I moved around quite a bit as a child. My dad worked in the banking industry and, back in the day, when you moved up it also meant that you moved on. I was born in Halifax, Nova Scotia and lived in Cape Breton for a bit until moving to Windsor, Nova Scotia. Dad then became a branch manager and we all moved to New Minas, Nova Scotia until I was in Grade 3. We then picked up and moved to Saint John, New Brunswick until I was in Grade 5. Then I
moved one last time to Amherst, Nova Scotia (population 9,000) when Grade 6 started (waaaaay back in 1983). It was here that my family finally set-up roots, dad opened up a pizza restaurant, and it became the place I called home for the next 15+ years.
It was also here that I began to make friends. We ended up moving (AGAIN!!!) from one part of town to the other about halfway through the school year, so I began to make friends all over again. I gotta be honest, though…I have very vague recollections of this time in my life. There’s one very vivid memory of a Christmas concert where I sang a solo in the school choir, but that’s another story for another time.
Thankfully, the next year was Grade 7: the first experience of a blended school. I got to hang out with the friends I met during the first half of the previous year and the second half of the previous year. I suppose this actually was to my benefit because I wasn’t starting from scratch.
Let me tell you a bit about myself at this point, though. I was a kid who was constantly showing off in school in an effort to get attention. This was due to a few reasons:
- I barely saw my dad as a kid because he was a workaholic. Our “family time” consisted of meals and television and the occasional vacation. That’s about it. So I was doing what I could to get attention somewhere from somebody.
- Because we moved around often, I was always having to make new friends. I found that being the “class clown” was the easiest way to make a few friends right out of the gate. But this also meant that I could very easily been seen as a little dickwad by those who didn’t share my sense of humour.
- I had undiagnosed ADHD (primary inattentive), so it was simply a reaction to my body not acting the way it should have.
I made a few really good friends over the next few years. Guys who I still consider best friends today even though we barely talk or see each other anymore. It sucks that we drifted apart, but that’s later in the story.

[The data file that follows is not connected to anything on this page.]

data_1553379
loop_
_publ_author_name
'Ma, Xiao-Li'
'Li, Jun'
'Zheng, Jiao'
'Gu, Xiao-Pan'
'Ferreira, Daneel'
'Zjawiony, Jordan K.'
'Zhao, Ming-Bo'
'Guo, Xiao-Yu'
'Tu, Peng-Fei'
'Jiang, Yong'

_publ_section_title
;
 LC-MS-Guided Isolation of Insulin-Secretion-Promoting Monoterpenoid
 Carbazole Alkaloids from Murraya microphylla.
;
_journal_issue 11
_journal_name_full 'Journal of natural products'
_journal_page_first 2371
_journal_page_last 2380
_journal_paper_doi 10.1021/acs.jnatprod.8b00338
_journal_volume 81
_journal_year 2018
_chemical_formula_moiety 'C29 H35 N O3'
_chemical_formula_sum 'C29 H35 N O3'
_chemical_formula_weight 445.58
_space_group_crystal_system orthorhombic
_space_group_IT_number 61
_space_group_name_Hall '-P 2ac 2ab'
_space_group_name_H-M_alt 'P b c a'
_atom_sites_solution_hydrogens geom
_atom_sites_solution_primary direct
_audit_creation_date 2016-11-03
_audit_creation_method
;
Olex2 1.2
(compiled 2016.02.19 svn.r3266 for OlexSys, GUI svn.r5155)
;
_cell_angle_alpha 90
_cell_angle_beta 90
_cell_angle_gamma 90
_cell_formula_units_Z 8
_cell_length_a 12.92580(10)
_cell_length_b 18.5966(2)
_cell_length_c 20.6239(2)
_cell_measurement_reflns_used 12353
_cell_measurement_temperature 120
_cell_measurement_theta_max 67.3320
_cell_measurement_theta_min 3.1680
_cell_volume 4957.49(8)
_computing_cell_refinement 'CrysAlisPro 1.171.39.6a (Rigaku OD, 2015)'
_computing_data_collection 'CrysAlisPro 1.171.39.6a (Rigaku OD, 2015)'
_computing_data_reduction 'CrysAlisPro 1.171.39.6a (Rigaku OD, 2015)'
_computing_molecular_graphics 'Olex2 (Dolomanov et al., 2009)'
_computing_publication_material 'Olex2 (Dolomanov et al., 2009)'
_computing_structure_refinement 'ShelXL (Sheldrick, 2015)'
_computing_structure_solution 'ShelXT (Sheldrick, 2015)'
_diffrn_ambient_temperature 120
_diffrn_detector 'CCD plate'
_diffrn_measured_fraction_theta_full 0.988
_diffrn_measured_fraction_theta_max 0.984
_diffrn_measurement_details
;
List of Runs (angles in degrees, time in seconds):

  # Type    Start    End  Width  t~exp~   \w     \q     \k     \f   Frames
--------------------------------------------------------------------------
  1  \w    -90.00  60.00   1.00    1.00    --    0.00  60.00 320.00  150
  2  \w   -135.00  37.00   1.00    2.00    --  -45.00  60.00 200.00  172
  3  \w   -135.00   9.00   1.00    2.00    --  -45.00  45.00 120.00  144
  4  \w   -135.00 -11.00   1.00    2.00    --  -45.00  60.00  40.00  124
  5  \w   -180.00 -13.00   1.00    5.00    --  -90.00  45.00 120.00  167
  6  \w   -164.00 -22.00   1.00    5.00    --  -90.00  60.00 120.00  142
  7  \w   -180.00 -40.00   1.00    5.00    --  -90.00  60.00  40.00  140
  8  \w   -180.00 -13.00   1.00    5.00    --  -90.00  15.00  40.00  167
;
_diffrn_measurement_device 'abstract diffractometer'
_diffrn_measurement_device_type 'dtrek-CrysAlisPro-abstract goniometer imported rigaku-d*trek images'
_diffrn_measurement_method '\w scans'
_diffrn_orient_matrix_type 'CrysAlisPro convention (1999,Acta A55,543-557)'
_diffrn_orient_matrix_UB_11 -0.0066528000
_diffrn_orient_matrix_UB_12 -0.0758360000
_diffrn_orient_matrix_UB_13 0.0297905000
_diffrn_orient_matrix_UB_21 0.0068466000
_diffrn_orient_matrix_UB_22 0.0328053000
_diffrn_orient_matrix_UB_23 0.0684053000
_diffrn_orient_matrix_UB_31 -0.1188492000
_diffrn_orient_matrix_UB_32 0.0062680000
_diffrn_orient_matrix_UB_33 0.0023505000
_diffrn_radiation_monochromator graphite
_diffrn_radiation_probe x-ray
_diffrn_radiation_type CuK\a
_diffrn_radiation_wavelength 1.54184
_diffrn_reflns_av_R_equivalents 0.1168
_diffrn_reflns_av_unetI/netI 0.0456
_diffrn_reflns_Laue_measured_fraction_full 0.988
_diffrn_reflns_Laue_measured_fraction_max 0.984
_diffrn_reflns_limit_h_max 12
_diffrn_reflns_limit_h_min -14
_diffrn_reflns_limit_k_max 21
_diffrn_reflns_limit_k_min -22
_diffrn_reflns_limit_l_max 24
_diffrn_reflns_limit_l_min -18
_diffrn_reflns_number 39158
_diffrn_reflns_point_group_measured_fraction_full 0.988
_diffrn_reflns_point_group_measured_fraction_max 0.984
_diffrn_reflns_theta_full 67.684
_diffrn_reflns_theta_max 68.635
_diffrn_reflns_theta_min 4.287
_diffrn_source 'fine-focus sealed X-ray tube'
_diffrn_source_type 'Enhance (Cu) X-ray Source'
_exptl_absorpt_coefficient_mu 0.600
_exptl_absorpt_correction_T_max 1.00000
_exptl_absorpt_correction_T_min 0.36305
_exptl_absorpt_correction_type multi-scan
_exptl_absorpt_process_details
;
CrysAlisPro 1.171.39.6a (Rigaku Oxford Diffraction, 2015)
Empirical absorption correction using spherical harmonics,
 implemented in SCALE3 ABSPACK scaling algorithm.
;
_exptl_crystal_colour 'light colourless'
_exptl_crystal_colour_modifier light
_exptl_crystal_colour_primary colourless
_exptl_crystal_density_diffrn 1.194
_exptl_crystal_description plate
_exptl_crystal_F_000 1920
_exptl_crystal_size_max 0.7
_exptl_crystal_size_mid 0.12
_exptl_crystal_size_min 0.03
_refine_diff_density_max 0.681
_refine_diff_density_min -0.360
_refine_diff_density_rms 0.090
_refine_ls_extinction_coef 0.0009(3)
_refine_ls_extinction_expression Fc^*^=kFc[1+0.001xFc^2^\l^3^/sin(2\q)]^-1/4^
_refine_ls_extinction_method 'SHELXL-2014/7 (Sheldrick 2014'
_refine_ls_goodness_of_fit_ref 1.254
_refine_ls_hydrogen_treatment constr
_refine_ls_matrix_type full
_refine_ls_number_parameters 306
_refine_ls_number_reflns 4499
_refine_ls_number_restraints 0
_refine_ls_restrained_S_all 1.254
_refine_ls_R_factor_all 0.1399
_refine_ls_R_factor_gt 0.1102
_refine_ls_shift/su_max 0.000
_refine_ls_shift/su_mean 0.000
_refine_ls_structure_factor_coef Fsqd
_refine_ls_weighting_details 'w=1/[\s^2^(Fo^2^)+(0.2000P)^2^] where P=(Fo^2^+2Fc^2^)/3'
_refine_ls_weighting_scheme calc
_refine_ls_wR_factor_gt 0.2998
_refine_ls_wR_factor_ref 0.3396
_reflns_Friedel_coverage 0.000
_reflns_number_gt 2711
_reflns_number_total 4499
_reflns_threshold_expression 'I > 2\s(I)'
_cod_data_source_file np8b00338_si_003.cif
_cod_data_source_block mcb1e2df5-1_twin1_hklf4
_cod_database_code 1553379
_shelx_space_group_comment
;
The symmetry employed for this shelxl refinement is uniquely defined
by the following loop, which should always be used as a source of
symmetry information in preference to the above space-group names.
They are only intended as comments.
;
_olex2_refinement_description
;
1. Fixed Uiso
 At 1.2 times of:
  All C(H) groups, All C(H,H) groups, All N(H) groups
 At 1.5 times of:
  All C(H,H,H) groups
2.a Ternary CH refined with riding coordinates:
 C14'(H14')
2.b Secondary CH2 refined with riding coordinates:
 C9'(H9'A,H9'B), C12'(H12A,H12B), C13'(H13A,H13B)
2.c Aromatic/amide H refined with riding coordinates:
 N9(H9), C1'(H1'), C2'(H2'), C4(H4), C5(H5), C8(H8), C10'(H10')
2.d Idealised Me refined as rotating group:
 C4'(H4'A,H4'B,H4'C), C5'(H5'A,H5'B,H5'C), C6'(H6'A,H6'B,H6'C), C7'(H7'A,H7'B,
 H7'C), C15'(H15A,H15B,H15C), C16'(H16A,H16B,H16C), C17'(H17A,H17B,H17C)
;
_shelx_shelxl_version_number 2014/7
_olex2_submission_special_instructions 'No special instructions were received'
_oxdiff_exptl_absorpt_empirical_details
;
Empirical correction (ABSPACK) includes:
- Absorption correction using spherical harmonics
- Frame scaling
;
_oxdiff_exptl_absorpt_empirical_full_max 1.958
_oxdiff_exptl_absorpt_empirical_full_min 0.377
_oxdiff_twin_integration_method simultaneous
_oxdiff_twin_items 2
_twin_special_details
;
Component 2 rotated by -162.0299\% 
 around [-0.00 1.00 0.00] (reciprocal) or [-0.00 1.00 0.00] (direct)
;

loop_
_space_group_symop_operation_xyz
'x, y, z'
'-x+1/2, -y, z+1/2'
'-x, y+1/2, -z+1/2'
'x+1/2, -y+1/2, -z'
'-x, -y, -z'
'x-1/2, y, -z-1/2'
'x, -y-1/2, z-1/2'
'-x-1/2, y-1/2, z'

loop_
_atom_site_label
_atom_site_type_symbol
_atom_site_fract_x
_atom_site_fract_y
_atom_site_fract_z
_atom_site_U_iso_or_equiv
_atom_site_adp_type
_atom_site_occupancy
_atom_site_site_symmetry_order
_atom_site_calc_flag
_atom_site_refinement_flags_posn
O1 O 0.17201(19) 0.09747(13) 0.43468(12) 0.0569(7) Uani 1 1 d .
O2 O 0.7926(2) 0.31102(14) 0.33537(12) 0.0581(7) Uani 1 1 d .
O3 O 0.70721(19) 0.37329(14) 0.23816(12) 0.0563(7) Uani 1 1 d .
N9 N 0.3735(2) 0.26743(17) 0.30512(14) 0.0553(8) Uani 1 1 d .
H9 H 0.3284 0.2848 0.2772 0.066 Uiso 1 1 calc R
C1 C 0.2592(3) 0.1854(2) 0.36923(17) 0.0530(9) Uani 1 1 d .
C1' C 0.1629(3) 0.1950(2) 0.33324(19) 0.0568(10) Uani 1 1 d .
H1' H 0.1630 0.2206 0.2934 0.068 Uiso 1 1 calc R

As high school came to a close, I can look back now and (thanks to the numerous video tapes I’ve seen over the past few years) see just how lucky I was to have any friends at all.
Seriously. I look back and see that I was just so damn desperate for attention and acceptance that I had a cocky, arrogant attitude about me. This was a façade, though, as I was probably the most insecure person in the entire school.
Horrible hair…big-ass glasses…a ridiculous sense of “fashion”…and vicious acne issues that earned me the nickname “Pizza Face” for awhile (thanks to that awesome family pizza restaurant…ugh). The insecurities only piled up due to (a) getting picked on and made fun of by those in school who felt as though they were “cool”, (b) constantly getting berated by my father for not ever being good enough or living up to his expectations (an issue that arose because of the ADHD, as I always had “so much potential” that I could never fulfill), and (c) never having a girlfriend throughout high school.
My first kiss was in sixth grade. My first make-out session was in seventh grade. I think I had a girlfriend for a week in eleventh grade. That was it until graduation. It made for a brutal high school experience on one hand, but I still had some fantastic friends that helped me get through each day. In fact, I ended up not only accepting the “pizza” nickname, but embracing it…even getting a “PIZZAH” license plate for my second car in my high school senior year.
It was in my senior year that I really cemented most of my friendships. I was still a goofy, nerdy, arrogant show-off, but my real friends either put up with it or saw through it. There was a good number of us who graduated being close friends…something I never thought would change or end.
I was wrong.